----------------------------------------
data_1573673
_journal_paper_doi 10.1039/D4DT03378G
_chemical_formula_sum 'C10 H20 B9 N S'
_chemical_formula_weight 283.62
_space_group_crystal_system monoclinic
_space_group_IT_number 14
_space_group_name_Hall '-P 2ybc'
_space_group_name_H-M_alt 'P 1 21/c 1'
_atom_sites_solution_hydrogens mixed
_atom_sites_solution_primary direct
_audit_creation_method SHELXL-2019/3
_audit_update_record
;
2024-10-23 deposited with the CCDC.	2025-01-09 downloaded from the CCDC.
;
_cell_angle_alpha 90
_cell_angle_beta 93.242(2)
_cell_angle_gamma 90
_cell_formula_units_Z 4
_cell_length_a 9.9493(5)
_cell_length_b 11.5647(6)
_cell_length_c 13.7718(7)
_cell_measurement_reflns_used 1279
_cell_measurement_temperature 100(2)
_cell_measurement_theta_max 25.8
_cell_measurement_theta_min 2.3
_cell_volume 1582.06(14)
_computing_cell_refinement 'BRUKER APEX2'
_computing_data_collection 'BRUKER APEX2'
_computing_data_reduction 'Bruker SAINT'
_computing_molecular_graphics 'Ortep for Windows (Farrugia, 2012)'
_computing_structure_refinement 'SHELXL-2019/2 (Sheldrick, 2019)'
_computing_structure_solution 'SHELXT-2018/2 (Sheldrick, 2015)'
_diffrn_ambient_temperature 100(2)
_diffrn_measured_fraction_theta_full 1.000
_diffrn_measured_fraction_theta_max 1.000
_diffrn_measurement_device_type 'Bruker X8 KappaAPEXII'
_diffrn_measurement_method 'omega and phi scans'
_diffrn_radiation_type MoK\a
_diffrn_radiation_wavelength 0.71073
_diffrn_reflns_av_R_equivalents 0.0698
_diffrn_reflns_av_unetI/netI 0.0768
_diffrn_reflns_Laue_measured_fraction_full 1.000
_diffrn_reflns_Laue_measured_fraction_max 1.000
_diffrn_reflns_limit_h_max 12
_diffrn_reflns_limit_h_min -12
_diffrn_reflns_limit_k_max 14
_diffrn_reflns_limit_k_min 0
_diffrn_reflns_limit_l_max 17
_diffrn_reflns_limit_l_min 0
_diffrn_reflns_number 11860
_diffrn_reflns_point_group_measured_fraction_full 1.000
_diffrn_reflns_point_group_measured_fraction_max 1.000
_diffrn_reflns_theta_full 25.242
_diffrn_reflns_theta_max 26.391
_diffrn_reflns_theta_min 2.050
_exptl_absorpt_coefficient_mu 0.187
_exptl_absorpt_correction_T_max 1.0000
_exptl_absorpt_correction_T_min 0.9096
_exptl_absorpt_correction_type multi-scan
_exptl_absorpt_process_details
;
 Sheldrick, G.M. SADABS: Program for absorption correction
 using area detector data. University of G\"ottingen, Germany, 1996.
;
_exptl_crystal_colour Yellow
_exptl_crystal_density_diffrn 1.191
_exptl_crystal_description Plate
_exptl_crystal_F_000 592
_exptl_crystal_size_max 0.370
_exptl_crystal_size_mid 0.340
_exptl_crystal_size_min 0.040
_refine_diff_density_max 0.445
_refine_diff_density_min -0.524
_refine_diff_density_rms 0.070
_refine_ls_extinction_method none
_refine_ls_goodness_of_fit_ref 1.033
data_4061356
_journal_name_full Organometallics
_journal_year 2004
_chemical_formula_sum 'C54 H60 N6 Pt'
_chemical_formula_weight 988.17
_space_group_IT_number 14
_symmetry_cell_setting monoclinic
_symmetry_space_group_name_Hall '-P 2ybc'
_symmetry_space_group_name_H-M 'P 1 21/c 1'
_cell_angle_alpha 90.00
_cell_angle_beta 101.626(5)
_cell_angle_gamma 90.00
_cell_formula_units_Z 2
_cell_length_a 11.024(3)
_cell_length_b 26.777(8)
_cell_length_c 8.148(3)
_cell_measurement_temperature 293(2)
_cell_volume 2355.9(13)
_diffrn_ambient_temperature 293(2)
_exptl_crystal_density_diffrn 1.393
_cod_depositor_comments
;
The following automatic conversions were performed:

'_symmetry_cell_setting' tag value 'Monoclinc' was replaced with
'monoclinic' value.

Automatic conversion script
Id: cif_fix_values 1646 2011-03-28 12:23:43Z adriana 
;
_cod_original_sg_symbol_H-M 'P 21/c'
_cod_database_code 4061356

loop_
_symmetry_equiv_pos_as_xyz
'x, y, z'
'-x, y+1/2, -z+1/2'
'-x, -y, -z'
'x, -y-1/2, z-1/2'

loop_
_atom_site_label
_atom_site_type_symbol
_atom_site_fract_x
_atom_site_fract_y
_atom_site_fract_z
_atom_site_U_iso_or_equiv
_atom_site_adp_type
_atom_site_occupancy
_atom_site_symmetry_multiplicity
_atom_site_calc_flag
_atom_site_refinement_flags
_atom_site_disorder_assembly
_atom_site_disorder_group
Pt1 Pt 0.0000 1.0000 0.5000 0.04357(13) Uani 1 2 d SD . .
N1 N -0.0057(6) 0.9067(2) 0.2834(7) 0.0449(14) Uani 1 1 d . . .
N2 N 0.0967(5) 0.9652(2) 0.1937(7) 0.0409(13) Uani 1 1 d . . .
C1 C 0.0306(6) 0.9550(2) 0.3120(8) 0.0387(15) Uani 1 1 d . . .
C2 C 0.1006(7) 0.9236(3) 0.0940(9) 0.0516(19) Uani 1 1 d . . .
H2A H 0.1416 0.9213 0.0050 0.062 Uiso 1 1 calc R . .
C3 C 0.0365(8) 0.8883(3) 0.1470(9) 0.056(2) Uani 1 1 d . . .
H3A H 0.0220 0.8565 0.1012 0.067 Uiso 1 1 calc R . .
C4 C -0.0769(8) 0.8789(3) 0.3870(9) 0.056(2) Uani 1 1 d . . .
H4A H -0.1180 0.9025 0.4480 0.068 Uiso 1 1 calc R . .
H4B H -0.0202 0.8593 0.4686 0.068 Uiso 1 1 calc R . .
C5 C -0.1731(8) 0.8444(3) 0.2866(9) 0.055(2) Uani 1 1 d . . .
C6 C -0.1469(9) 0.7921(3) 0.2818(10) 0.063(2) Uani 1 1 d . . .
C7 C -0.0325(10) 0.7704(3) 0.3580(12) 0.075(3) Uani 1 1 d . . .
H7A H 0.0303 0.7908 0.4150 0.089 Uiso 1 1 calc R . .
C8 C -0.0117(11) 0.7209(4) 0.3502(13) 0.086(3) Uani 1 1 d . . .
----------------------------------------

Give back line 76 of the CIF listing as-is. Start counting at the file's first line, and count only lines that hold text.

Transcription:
_refine_ls_extinction_method none